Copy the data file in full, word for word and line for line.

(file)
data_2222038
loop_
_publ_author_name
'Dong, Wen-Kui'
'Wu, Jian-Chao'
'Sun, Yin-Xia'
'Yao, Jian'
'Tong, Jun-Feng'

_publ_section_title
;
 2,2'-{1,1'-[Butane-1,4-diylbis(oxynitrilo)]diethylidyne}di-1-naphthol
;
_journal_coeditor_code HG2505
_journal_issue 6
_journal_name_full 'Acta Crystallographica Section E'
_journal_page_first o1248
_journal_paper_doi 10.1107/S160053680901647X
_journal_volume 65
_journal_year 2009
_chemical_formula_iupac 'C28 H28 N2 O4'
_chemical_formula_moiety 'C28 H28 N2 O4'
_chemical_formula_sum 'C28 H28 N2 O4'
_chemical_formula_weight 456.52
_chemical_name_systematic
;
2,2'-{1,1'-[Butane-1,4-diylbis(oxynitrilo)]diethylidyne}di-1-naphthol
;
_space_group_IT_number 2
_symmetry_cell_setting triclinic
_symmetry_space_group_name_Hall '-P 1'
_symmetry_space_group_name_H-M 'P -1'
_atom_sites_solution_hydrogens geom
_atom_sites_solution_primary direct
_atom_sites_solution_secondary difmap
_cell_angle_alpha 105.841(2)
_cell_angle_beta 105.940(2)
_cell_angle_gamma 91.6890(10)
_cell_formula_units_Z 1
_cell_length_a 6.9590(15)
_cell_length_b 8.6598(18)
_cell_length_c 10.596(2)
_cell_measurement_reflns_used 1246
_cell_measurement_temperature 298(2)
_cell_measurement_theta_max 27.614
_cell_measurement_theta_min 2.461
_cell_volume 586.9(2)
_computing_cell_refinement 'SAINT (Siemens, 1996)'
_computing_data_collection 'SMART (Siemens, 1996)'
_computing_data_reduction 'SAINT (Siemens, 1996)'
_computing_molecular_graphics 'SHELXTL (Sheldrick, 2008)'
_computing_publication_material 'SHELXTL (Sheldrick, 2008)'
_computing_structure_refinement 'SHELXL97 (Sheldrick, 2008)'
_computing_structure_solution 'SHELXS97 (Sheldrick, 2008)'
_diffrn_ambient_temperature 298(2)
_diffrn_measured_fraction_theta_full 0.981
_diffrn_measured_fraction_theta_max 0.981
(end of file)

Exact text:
data_2222038
loop_
_publ_author_name
'Dong, Wen-Kui'
'Wu, Jian-Chao'
'Sun, Yin-Xia'
'Yao, Jian'
'Tong, Jun-Feng'

_publ_section_title
;
 2,2'-{1,1'-[Butane-1,4-diylbis(oxynitrilo)]diethylidyne}di-1-naphthol
;
_journal_coeditor_code HG2505
_journal_issue 6
_journal_name_full 'Acta Crystallographica Section E'
_journal_page_first o1248
_journal_paper_doi 10.1107/S160053680901647X
_journal_volume 65
_journal_year 2009
_chemical_formula_iupac 'C28 H28 N2 O4'
_chemical_formula_moiety 'C28 H28 N2 O4'
_chemical_formula_sum 'C28 H28 N2 O4'
_chemical_formula_weight 456.52
_chemical_name_systematic
;
2,2'-{1,1'-[Butane-1,4-diylbis(oxynitrilo)]diethylidyne}di-1-naphthol
;
_space_group_IT_number 2
_symmetry_cell_setting triclinic
_symmetry_space_group_name_Hall '-P 1'
_symmetry_space_group_name_H-M 'P -1'
_atom_sites_solution_hydrogens geom
_atom_sites_solution_primary direct
_atom_sites_solution_secondary difmap
_cell_angle_alpha 105.841(2)
_cell_angle_beta 105.940(2)
_cell_angle_gamma 91.6890(10)
_cell_formula_units_Z 1
_cell_length_a 6.9590(15)
_cell_length_b 8.6598(18)
_cell_length_c 10.596(2)
_cell_measurement_reflns_used 1246
_cell_measurement_temperature 298(2)
_cell_measurement_theta_max 27.614
_cell_measurement_theta_min 2.461
_cell_volume 586.9(2)
_computing_cell_refinement 'SAINT (Siemens, 1996)'
_computing_data_collection 'SMART (Siemens, 1996)'
_computing_data_reduction 'SAINT (Siemens, 1996)'
_computing_molecular_graphics 'SHELXTL (Sheldrick, 2008)'
_computing_publication_material 'SHELXTL (Sheldrick, 2008)'
_computing_structure_refinement 'SHELXL97 (Sheldrick, 2008)'
_computing_structure_solution 'SHELXS97 (Sheldrick, 2008)'
_diffrn_ambient_temperature 298(2)
_diffrn_measured_fraction_theta_full 0.981
_diffrn_measured_fraction_theta_max 0.981